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July 18, 2000
India to buy new planes for Alliance Air
Civil Aviation Minister Sharad Yadav on Tuesday announced that financial closure for the replacement of 12 Alliance Air planes will be completed within the next three to four months, but airline officials said the deadline would be a tough one to meet because of paucity of funds and the fact that aircraft selection had not even been completed.
Emerging from the cabinet meeting, where he gave details on Monday's crash at Patna, the minister told newspersons that the government was determined to expedite the process of purchase of aircraft for Indian Airlines and its subsidiary Alliance Air.
He said that the ministry plans to speed up the purchase of more than a dozen aircraft to modernise the fleet of state-owned Alliance Air.
Sources in the airline, which is in the process of divestment, were not quite sure how the target set by the minister could be met as tying up the financial package with various bankers and other matters would take several months.
Besides, the aircraft to replace the 12 Boeing 737-200s by the year 2002 and 11 A300s have not yet been selected. And with each aircraft costing about Rs 1.5 billion, where would the airline find funds in the region of Rs 34.5 billion, sources wondered.
The aircraft evaluation committee has shortlisted the Boeing 737-600, 717-200 and Airbus 319 to replace the 119-seater 737-200s which were bought for Indian Airlines between 1980 and 1982.
For the A300s, inducted into the airline between 1976 and 1982, the aircraft that the domestic carrier is looking at are the B737-900 and A321 and 320 all of which are 160-plus seaters.
But the larger issue is whether in the background of divestment immediate action will be taken on the report of evaluation committee which is expected in August.
The strategic partner who will pick up stake in Indian Airlines would very much want a say in the kind of aircraft to buy, sources said.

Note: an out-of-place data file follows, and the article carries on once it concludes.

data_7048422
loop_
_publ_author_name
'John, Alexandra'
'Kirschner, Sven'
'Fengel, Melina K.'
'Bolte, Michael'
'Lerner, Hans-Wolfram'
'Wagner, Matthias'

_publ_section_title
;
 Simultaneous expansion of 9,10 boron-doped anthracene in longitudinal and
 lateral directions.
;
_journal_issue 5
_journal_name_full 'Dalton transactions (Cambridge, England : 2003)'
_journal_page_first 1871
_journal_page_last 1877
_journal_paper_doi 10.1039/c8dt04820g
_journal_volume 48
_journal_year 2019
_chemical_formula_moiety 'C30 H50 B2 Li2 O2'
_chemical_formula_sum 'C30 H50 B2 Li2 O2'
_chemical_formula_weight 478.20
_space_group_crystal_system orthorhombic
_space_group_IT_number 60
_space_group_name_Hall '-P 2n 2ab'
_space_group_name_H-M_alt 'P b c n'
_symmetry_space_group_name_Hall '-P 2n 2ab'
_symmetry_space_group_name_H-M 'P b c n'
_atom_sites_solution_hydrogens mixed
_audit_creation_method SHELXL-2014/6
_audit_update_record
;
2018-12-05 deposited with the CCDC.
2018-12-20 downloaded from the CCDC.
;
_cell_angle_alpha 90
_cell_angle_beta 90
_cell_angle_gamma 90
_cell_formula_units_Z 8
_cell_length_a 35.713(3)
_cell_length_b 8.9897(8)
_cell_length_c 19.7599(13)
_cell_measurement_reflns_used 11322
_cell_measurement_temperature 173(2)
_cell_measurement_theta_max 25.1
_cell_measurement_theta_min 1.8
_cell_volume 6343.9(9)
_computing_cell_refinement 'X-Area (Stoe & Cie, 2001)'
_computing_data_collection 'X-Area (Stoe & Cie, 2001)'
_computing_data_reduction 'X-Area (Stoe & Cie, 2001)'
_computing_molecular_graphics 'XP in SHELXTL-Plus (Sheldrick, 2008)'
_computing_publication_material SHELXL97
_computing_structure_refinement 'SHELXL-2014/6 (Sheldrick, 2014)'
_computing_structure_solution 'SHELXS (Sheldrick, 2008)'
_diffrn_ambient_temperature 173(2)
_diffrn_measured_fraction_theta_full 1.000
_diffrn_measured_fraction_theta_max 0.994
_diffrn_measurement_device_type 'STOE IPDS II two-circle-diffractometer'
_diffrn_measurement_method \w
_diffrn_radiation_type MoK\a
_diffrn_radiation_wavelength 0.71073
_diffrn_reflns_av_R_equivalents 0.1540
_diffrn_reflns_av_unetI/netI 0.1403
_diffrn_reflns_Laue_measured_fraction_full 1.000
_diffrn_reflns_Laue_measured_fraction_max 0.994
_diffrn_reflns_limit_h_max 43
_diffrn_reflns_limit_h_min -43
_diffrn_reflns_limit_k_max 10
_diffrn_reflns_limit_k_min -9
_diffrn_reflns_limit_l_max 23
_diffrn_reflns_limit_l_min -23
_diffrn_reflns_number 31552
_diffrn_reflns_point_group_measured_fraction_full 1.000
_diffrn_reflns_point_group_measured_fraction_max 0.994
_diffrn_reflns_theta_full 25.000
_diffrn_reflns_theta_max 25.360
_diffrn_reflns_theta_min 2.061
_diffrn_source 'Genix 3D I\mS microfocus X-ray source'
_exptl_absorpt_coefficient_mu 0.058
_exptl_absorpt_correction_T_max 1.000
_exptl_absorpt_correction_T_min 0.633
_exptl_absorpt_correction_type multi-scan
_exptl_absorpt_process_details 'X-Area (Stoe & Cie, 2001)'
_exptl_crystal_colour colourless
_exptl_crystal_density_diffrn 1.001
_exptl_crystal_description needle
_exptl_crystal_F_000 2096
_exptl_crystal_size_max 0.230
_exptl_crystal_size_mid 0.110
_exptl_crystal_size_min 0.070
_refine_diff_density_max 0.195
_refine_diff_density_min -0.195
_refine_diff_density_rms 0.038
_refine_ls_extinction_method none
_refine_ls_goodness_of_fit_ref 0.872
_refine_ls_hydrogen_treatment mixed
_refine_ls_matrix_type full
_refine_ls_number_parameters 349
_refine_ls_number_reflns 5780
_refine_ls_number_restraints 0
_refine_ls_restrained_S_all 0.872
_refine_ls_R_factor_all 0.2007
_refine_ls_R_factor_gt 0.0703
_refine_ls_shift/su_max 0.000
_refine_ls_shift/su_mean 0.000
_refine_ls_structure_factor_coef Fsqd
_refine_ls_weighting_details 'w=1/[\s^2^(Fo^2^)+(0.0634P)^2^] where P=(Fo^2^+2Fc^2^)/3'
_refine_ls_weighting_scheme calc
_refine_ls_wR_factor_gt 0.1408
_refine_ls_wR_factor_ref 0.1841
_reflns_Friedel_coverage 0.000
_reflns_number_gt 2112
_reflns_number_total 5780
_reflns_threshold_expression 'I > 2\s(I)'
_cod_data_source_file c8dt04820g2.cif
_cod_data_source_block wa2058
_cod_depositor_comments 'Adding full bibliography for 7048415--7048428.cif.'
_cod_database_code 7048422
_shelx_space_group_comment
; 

The Boeing 737-200 which crashed on Monday at Patna was to be phased out by the end of the year as per government guidelines which do not allow aircraft beyond 20 years to operate in the skies.
The aircraft was one of the four that was purchased in 1980.
Subsequently, in 1981 and 1982, eight more Boeing 737-200s were inducted into the airline in batches of four each.
The Boeing has been a mainstay of Indian Airlines with the carrier at one time having as many as 30.
While the Directorate General of Civil Aviation does not allow aircraft beyond 20 years to operate in Indian conditions, worldwide some 522 Boeing 737-200s over 20 years old are still flying. United Airlines, the largest in the world has 45 B737-200s which are more than 20 years old.
The manufacturers say that the 737 series primarily a short-to-medium haul plane is the most widely sold commercial jet aircraft in aviation history because of versatility, reliability, fuel-efficiency and cost-effectiveness.
Both Boeing and Airbus have provided information regarding performance guarantee, maintenance guarantee and spares support along with the financial bids.
After a decision is taken by the evaluation committee on which aircraft to buy, it would have to be approved by the Indian Airlines board and civil aviation Ministry before being cleared by the Cabinet.
Since an aircraft is not bought on outright cash-down payment basis, the financial matters regarding purchase are tedious as it involves not one banker but a consortium, the sources said.
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